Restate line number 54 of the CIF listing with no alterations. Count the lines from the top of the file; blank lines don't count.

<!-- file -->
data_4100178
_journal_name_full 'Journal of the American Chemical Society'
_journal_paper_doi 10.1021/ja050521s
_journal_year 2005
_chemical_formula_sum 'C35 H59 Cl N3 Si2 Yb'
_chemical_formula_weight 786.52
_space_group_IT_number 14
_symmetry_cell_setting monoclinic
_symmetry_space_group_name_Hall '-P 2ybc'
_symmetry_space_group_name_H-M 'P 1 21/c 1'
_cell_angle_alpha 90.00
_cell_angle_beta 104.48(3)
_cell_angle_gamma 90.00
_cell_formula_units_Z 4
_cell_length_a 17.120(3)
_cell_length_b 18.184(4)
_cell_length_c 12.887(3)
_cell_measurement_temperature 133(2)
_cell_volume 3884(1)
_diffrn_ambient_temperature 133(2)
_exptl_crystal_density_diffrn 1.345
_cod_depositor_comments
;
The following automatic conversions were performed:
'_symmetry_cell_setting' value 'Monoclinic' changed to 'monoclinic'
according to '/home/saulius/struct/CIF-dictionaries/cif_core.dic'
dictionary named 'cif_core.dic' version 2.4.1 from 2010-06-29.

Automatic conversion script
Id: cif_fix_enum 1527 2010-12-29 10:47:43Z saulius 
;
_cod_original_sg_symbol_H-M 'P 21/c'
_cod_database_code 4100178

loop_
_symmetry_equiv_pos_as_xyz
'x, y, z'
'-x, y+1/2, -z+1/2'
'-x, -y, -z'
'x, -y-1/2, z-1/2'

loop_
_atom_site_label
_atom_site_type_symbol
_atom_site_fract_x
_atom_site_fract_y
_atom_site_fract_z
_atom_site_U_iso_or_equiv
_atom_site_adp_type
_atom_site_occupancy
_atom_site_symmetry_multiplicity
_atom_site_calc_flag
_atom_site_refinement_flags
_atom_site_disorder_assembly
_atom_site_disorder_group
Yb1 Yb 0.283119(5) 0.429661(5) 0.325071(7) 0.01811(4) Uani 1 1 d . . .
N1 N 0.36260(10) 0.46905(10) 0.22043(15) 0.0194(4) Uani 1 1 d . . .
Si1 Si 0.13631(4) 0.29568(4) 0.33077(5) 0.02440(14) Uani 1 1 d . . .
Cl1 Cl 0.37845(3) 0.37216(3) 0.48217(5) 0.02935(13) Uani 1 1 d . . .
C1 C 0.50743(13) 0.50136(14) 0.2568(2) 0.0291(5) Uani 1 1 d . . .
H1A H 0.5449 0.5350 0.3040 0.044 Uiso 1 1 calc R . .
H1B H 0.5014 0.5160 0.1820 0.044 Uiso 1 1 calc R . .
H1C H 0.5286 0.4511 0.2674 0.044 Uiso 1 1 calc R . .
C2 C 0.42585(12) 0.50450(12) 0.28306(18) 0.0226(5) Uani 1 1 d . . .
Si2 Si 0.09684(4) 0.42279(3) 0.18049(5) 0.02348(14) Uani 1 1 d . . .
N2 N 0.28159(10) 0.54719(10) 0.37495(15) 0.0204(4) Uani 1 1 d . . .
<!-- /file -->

N1 N 0.36260(10) 0.46905(10) 0.22043(15) 0.0194(4) Uani 1 1 d . . .